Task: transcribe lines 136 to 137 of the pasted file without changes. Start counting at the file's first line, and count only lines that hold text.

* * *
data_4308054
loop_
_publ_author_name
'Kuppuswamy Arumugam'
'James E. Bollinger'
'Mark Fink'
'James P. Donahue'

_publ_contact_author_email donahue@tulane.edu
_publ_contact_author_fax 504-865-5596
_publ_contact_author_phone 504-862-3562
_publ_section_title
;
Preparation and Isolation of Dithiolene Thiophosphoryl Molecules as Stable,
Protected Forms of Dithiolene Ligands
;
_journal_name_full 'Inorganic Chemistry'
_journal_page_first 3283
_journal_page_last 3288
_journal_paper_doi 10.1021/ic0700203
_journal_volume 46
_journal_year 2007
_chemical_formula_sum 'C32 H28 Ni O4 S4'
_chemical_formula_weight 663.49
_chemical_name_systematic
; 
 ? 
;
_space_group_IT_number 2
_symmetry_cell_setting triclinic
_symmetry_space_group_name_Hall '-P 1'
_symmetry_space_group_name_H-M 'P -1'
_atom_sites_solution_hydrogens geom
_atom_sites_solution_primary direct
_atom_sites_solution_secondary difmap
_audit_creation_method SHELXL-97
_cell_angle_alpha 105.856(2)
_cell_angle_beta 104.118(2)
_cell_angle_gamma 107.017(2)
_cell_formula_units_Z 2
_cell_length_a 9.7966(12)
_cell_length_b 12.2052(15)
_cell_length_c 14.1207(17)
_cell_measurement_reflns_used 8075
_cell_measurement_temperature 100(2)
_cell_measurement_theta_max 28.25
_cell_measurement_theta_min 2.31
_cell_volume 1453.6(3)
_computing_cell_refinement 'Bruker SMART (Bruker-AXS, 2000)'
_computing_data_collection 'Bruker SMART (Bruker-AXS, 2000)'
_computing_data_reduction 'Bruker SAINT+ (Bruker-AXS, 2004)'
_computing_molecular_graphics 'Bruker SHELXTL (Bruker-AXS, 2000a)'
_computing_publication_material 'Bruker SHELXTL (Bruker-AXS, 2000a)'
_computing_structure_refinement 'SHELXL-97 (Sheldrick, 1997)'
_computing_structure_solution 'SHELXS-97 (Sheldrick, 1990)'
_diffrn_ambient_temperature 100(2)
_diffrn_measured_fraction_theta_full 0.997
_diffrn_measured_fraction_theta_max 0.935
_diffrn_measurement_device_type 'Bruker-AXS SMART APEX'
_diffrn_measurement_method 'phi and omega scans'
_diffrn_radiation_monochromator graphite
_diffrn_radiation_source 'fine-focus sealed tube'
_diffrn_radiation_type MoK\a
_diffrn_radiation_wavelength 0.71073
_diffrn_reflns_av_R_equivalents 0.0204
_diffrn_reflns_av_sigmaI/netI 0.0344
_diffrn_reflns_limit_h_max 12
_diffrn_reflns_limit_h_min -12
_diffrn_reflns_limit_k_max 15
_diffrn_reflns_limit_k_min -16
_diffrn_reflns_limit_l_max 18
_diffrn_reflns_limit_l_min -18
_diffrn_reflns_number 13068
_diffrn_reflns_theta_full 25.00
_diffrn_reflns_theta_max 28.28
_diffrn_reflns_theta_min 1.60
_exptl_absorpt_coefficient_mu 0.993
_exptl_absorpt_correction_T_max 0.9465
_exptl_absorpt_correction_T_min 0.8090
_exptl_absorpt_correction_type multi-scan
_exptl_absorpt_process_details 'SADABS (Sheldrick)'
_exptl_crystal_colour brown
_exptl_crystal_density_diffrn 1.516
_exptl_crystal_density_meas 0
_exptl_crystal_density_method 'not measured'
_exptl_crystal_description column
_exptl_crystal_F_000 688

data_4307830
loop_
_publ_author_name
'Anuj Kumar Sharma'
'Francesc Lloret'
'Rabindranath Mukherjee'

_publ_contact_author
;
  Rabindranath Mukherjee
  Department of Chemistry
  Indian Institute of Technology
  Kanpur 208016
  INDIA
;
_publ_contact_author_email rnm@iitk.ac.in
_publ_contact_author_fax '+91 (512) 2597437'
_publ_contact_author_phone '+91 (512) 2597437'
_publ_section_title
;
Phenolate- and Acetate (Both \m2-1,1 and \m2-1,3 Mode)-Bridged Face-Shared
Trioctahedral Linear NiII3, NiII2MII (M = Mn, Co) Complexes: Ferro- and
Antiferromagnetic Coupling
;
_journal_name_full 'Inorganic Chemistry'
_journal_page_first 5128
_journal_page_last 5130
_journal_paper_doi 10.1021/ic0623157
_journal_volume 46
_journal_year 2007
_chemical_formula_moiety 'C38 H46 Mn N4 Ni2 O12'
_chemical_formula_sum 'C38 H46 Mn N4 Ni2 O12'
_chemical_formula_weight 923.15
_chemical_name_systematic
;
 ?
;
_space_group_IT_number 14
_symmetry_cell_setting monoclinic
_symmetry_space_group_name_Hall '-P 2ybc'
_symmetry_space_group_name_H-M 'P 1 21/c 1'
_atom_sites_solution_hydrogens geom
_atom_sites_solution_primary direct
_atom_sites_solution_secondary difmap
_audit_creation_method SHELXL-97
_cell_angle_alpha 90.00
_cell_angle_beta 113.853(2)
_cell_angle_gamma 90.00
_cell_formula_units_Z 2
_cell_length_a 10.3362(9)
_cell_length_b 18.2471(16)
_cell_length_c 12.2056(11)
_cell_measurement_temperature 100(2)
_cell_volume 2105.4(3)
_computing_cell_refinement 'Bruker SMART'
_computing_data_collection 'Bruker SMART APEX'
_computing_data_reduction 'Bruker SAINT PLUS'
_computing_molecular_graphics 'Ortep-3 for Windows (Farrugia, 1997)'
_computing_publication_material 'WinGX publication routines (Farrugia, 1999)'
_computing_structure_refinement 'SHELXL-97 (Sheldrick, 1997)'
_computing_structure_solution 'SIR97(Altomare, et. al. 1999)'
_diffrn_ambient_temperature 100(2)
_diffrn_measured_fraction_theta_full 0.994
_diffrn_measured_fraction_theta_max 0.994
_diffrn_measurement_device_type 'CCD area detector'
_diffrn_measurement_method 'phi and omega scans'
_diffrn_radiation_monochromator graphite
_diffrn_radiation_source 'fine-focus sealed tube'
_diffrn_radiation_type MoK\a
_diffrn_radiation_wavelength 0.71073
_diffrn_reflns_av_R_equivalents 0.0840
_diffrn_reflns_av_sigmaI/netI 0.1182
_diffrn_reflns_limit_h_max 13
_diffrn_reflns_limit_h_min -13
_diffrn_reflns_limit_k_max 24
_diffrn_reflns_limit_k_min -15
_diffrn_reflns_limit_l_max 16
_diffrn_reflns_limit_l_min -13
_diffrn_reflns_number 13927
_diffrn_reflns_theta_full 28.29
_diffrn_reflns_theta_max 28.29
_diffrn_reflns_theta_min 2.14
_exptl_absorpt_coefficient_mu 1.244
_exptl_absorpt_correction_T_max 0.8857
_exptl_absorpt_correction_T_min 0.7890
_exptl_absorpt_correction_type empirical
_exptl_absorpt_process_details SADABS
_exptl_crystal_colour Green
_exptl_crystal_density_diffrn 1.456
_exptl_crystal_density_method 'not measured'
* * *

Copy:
_cell_length_b 18.2471(16)
_cell_length_c 12.2056(11)